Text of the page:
On July 1st, 2014 there will be more than just Canada Day on the minds of Canadian marketers. Aside from celebrating the birthday of our beloved nation, July 1st also marks the day the Canada’s Anti-Spam Legislation (CASL) comes into effect.
Although CASL may be the cause of headaches for marketers nationwide, it is actually a legislation created for the purpose of fostering a healthy and safe online environment for both Canadian consumers and businesses. The official stated goal of CASL is “to promote the efficiency and adaptability of the Canadian economy by regulating certain activities that discourage reliance on electronic means of carrying out commercial activities.” Essentially, it is the Canadian government’s way of impeding the circulation of spam and preventing online crimes such as spyware, phishing and identity theft that many Canadians face each year.
Less spam and online criminal activity is definitely something to be celebrating, but CASL has several implications for Canadian businesses, even the ones who have been following email marketing best practices.
CASL touches on all aspects of digital communication including online content, social media, cellphone and email. Throughout this post, you will gain an understanding of what CASL is, how it effects you and the gaps you need to fill to ensure you are compliant to this new legislation.
Does CASL Apply to Me?
Before you throw all your digital marketing efforts towards becoming CASL compliant, it is important to ensure that CASL actually applies to your business.
Essentially, CASL will apply to any commercial electronic messages (CEMs) where a computer system is located in Canada is used to send or access the electronic message. A commercial electronic message “encourages participation in a commercial activity”, whether or not there is an expectation of profit. If you own or operate your business in Canada and utilize any form of digital communication, it is likely that CASL applies to you. If you are sending your emails outside of Canada, you have to assume the responsibility to find out where your customers are accessing their email. If your recipient accesses their email from Canada, then CASL applies to you!
The Nitty & Gritty Details
- December 4, 2013: Industry Canada Final Regulations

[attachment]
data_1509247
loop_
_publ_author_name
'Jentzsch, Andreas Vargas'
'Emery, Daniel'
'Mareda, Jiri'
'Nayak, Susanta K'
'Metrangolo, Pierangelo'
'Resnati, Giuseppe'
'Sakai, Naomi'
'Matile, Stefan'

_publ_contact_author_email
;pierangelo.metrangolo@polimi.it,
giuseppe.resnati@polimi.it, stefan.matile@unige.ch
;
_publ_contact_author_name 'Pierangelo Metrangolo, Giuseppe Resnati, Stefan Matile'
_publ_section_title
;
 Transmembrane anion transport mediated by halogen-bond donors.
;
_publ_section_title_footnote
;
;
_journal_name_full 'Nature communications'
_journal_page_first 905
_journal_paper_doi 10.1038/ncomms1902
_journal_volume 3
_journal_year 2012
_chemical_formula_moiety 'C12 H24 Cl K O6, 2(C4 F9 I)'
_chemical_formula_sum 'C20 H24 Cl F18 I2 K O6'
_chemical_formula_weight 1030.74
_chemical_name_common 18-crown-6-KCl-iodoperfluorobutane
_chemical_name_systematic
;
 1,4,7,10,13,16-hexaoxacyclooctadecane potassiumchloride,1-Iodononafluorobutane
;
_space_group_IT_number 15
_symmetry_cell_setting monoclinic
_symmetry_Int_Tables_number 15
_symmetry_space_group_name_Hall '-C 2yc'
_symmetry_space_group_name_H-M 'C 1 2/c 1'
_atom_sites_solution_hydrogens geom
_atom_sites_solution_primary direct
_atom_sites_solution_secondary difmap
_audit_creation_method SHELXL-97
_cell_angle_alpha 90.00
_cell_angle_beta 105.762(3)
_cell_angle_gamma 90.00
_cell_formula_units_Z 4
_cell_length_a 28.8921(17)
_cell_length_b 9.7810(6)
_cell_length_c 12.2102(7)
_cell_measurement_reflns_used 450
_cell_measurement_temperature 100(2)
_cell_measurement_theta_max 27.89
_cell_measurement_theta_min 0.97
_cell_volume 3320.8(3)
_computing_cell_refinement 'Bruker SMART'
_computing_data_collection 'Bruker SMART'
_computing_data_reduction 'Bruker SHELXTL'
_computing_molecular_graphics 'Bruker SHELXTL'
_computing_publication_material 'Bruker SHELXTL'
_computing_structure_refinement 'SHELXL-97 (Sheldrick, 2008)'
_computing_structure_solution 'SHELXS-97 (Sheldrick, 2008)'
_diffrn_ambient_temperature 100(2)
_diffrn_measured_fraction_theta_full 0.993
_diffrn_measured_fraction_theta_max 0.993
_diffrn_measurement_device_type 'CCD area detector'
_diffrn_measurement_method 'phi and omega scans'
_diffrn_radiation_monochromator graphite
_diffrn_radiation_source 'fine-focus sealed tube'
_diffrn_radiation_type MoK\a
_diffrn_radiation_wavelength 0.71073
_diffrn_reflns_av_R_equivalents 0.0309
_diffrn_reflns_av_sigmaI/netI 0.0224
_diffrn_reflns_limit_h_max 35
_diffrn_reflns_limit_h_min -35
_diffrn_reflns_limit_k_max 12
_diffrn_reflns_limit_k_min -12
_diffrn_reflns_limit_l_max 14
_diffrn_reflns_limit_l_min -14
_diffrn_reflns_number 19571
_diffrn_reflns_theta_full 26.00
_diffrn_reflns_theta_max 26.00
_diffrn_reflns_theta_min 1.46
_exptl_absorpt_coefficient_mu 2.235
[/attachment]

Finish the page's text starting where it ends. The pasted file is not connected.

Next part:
- July 1, 2014: CASL Takes Effect
- January 15, 2015: CASL Computer Program Provisions Takes Effect
- July 1, 2017: CASL Private Right of Action Takes Effect
The official date of enforcement for CASL is July 1st, 2014. However, there will be a 3-year transitional period in which businesses will be allowed to continue to send CEMs to their existing customers. This means that you have until July 1st 2017 to obtain “Express” consent for customers that are on your list through an existing business relationship.
What does CASL Require in a CEM?
Of course, as a legislation, it gets much more complicated than just three requirements. Under CASL, consent is a major consideration and a significant piece to becoming compliant under this new legislation. CASL defines consent as express and implied consent.
What is Express Consent?
“Expressed” consent is when the individual takes affirmative action to willingly be in your mailing list. Essentially, expressed consent is when the recipient says yes to receiving your CEM.
What is Implied Consent?
“Implied” consent is when a relationship exists between you and the recipient, but they are added to your list without any affirmative action. Examples of these types of relationships include a purchase from the recipient, download of your content, or if they give you a business card.
Implied consent, however, expires in 24 months, so it is best to set up a method to obtain express consent, which never expires.
Penalties & Enforcement
If your digital efforts are not compliant to CASL, there could be severe consequences to both your company’s reputation and finances.